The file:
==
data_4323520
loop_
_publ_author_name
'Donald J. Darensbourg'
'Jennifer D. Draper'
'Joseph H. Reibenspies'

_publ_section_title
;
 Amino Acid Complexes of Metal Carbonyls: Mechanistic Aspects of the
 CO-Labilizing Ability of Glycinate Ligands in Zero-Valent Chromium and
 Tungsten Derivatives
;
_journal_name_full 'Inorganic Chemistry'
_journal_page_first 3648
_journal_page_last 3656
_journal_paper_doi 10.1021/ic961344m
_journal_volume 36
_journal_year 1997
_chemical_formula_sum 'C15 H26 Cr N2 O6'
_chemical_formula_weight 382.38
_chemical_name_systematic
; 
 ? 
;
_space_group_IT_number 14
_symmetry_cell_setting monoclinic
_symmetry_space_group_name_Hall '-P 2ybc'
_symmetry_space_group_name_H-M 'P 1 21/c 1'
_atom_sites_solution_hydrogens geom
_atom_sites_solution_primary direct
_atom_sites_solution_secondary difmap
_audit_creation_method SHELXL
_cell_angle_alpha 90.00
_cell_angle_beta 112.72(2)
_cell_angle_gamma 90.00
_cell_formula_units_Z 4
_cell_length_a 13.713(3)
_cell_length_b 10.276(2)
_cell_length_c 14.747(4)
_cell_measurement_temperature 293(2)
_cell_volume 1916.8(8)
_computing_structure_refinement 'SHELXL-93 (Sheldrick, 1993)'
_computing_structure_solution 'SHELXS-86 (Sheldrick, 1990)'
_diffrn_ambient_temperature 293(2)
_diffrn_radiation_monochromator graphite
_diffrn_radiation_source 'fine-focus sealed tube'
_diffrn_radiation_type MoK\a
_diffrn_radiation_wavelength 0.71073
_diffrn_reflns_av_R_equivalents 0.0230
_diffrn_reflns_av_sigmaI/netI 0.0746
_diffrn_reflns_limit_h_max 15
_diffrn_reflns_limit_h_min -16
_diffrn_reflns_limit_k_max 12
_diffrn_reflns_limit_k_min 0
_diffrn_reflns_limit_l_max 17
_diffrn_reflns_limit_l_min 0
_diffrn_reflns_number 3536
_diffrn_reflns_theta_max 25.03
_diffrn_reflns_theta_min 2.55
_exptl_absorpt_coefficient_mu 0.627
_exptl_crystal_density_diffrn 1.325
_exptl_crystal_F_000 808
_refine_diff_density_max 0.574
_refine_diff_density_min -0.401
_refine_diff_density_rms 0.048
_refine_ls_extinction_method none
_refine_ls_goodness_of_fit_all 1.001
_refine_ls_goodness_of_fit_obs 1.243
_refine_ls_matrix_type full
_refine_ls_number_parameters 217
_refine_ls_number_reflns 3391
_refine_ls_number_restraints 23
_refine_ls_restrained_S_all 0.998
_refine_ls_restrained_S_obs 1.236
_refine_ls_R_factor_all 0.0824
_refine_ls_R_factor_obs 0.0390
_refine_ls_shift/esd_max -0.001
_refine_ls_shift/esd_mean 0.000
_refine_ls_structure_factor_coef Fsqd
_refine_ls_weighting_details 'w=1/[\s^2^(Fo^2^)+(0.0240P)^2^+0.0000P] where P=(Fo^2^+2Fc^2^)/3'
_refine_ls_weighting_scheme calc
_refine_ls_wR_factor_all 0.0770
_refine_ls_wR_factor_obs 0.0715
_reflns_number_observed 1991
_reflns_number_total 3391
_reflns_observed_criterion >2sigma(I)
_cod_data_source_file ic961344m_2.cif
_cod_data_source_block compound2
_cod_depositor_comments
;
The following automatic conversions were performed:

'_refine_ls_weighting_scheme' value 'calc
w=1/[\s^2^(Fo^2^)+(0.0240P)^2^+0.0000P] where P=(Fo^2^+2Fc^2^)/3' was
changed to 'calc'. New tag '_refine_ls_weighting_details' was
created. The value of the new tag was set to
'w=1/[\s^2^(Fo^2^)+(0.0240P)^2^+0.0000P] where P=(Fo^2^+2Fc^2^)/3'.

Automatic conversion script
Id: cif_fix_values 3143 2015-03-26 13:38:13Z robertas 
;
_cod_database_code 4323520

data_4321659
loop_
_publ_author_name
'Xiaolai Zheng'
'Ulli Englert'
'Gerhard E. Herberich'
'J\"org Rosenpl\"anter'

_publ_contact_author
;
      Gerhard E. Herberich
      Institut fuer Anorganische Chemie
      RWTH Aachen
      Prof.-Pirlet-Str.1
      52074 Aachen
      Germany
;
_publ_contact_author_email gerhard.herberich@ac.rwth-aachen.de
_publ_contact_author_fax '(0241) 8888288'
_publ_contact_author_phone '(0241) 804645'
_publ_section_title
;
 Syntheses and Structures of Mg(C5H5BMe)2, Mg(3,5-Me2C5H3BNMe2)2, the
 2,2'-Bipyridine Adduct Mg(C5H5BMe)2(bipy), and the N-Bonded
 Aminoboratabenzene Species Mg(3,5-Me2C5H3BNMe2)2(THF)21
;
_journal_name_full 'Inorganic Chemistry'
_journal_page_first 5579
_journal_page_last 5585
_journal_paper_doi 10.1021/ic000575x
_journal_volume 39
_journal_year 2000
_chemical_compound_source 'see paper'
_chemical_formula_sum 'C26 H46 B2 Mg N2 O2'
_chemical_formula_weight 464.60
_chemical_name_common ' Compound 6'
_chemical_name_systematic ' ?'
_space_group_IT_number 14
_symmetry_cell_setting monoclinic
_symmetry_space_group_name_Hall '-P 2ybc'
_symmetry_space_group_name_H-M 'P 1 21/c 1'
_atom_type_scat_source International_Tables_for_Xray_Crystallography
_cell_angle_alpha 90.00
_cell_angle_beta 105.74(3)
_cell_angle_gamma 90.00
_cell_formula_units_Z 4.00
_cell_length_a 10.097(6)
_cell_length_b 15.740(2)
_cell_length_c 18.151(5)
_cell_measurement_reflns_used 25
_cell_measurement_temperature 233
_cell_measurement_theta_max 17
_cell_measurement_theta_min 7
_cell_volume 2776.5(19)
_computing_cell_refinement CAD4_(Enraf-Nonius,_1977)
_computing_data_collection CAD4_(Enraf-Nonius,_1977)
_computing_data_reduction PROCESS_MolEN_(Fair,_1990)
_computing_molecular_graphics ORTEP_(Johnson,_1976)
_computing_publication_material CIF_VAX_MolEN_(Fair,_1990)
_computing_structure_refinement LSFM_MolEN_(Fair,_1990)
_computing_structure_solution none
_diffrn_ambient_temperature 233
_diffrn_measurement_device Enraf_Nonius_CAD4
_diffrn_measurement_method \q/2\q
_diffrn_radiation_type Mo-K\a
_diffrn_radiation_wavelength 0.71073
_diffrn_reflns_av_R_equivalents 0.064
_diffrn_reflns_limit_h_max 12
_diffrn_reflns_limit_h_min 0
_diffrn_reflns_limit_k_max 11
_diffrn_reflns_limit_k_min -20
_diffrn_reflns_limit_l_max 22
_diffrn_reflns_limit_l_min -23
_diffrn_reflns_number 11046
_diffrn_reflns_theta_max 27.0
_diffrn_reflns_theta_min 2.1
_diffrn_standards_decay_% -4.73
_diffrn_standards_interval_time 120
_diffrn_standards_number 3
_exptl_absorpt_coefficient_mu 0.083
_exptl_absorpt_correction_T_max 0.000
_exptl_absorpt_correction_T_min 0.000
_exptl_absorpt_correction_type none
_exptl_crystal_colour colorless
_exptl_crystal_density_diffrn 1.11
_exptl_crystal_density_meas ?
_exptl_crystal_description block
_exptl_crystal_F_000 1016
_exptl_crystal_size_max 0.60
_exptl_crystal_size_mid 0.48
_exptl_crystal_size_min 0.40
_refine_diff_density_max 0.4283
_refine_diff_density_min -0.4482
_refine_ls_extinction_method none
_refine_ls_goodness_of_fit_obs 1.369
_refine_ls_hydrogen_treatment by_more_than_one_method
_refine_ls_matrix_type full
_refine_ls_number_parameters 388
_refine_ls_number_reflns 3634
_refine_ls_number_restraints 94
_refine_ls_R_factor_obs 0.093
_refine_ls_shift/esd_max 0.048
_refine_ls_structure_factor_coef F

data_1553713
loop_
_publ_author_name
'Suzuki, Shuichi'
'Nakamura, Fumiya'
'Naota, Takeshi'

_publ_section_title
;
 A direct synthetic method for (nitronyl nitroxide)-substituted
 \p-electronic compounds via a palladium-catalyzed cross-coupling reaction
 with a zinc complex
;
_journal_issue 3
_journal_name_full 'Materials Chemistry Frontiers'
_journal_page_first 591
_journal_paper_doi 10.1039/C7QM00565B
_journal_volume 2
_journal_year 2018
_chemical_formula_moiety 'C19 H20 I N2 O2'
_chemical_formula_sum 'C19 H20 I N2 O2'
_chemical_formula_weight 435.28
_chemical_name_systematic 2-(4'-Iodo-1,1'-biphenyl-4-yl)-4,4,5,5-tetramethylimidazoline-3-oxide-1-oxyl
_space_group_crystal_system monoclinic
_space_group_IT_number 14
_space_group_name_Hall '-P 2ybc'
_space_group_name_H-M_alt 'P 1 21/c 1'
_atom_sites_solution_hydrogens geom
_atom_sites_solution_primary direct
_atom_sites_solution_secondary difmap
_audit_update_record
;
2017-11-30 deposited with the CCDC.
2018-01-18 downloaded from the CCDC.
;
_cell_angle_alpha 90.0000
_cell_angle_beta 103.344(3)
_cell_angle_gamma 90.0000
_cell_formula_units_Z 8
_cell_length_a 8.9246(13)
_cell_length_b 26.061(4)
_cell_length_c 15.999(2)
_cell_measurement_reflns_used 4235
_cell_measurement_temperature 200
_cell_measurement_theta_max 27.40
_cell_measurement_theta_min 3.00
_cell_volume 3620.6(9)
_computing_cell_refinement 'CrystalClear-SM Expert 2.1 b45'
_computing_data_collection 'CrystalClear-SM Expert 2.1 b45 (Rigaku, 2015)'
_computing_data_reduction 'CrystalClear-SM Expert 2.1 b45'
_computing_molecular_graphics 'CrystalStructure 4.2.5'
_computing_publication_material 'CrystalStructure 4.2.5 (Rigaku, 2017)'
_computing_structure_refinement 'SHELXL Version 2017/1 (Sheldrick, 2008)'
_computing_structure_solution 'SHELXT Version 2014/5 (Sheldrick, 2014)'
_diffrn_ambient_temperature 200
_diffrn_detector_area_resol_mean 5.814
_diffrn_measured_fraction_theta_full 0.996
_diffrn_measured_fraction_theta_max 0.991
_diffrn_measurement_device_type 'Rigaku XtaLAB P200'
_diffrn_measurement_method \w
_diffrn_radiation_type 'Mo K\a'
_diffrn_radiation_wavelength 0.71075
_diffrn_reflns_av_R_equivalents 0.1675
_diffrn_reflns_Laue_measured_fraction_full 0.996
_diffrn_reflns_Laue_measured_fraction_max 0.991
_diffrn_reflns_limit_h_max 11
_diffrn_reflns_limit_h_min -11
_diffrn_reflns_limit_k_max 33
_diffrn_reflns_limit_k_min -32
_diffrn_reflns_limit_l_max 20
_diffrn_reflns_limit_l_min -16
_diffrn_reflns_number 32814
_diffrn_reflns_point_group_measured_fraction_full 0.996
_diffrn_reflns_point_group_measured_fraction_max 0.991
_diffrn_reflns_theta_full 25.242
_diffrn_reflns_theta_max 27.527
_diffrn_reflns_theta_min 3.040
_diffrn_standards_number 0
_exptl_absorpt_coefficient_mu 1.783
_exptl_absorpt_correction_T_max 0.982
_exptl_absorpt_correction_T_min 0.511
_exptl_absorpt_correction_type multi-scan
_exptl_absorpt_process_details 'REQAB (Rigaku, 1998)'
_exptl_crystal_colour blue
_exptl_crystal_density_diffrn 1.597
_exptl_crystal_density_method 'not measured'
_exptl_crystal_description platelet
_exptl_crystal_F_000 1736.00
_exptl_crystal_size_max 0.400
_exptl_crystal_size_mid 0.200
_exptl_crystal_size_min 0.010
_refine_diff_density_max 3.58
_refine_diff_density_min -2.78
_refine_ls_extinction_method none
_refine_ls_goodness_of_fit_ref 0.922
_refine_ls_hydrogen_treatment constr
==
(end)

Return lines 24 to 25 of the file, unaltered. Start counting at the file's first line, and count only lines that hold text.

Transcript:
;
_space_group_IT_number 14